Key Facts

  • The latest ASB Quarterly Economic Forecast suggests the New Zealand economy is on a gradual upward trajectory, supported by strong migration and spending.
  • Inflation is beginning to fall, with food price inflation down to 6.3% YoY, a decrease from a peak of 12.5%.
  • Interest rates are expected to be kept on hold until early 2025 by the Reserve Bank.
  • The housing market has seen a rebound with rising prices and quicker selling times, driven by steady migration and increased housing demand.
  • Business confidence has continued to rise, with businesses seeing the economy move past its worst state.
  • Lower commodity prices and reduced demand for key exports are affecting the global economic outlook, with subdued growth anticipated.

Article Summary

The New Zealand economy is moving along an upward trajectory according to the latest ASB Quarterly Economic Forecast, despite the expectation that this momentum will increase gradually. ASB Chief Economist Nick Tuffley notes that they are beginning to see positive signs, such as declining inflation and a growing trend of strong migration that has allowed the country to avoid recession.

Interest rates, however, are predicted to remain stagnant until 2025, winching up pressure on homeowners. Meanwhile, the housing sector mirrors the country’s economic transition, with the market rebounding as prices rise and properties taking less time to sell. Tuffley expects the rekindling housing market to stimulate construction due to renewed confidence among investors and developers. Potential policy changes like the reinstatement of interest expense deductibility and shortening of the Brightline tax period can further enhance investor interest in properties.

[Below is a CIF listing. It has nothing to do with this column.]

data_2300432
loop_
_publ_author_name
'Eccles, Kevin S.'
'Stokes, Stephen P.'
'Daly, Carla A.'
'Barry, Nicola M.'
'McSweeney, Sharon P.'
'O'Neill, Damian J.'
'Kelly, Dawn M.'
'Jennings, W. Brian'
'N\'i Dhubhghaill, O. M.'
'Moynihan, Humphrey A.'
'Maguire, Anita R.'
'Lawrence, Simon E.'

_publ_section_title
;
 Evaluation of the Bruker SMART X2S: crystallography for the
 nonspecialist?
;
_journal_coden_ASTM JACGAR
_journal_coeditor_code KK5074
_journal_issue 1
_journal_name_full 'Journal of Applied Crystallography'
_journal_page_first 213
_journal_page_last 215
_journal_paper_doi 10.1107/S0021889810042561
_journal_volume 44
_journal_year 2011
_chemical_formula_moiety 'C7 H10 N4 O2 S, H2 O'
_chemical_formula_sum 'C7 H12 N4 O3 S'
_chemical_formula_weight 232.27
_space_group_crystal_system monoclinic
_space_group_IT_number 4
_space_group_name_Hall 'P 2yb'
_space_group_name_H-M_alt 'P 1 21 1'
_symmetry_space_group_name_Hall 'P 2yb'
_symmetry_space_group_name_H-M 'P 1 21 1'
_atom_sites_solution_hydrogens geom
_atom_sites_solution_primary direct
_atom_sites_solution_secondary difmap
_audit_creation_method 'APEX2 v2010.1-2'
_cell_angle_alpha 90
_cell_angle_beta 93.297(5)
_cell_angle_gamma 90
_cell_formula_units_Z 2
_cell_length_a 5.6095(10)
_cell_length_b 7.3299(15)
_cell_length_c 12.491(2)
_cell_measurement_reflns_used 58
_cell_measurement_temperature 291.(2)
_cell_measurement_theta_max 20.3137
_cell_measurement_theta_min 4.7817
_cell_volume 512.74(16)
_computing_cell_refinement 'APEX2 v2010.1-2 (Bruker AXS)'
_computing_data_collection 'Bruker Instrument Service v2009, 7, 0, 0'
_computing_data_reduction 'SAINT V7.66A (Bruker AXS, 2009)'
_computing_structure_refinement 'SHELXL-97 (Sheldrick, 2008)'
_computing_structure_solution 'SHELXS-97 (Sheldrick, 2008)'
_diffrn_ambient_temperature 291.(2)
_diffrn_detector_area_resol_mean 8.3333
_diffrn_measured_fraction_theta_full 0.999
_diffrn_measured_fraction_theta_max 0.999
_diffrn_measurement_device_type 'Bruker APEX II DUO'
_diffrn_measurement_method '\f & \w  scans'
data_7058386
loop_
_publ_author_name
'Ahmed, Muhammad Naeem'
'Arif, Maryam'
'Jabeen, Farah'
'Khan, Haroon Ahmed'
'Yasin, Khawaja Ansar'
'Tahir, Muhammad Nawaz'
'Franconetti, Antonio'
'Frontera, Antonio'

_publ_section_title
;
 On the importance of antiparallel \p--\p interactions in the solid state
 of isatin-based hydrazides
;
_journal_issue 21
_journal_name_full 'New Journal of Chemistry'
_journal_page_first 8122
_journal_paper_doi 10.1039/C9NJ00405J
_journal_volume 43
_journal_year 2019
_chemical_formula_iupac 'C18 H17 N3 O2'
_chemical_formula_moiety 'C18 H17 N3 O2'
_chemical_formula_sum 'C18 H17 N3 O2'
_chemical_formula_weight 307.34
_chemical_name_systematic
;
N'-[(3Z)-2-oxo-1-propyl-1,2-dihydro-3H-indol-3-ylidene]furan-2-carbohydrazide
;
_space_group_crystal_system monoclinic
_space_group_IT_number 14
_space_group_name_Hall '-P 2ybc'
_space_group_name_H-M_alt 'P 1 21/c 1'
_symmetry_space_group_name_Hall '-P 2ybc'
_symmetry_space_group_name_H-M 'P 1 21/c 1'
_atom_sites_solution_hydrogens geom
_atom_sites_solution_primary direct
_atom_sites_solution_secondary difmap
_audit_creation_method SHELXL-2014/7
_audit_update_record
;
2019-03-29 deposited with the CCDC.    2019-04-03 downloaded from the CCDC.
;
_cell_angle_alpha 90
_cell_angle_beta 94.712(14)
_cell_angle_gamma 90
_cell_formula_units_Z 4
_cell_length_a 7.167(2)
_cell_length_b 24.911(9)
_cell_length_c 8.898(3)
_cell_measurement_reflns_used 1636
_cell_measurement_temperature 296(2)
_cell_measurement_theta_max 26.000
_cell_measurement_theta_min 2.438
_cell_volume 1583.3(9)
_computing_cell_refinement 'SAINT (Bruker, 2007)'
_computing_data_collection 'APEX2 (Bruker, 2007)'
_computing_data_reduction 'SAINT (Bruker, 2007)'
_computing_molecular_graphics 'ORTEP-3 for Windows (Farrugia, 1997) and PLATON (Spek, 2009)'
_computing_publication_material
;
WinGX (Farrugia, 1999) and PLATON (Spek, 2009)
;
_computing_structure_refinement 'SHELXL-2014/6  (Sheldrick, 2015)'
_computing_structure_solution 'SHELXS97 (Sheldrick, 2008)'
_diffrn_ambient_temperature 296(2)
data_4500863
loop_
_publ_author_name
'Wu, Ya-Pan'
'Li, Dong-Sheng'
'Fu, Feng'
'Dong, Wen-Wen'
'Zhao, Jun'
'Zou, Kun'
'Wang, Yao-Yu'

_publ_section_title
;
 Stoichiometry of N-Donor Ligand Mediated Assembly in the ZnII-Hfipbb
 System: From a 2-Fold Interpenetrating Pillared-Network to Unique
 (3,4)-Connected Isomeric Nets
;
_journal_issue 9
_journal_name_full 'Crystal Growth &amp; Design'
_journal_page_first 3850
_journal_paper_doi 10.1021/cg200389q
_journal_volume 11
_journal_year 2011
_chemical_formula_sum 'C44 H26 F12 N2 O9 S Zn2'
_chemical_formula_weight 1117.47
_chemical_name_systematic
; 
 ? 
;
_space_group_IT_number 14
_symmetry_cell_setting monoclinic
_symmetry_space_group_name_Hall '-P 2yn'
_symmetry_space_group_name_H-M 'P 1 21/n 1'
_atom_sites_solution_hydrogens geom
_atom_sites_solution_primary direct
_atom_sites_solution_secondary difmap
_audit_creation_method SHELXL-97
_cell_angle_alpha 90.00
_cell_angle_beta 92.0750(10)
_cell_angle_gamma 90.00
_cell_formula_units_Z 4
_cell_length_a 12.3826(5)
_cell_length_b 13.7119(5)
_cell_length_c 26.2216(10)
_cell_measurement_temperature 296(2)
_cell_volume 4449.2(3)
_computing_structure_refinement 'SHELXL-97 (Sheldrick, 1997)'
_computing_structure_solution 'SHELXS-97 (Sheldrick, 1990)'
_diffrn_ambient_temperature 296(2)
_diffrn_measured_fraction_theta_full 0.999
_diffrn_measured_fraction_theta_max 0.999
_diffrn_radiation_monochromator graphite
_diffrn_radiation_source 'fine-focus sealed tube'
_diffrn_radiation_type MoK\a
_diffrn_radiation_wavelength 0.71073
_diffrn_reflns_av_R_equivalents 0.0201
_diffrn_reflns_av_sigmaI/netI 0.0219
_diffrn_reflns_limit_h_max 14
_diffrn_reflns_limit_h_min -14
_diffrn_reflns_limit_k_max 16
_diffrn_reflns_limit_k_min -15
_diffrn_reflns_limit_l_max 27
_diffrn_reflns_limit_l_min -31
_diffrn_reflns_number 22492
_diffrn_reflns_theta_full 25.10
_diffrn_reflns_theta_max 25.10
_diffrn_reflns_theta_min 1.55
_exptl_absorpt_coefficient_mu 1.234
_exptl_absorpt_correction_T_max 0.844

On the business front, increased confidence amidst business owners is observed, however, high interest rates and weak growth could make businesses cautious about capital spending. Despite the economic recovery, a subdued global outlook, influenced by lower commodity prices, less demand for New Zealand’s main exports, and pressure on household budgets, could still pose challenges. Particularly, China’s less than expected post-COVID rebound is influencing the outlook and affecting New Zealand’s key commodity exports and the tourism sector.

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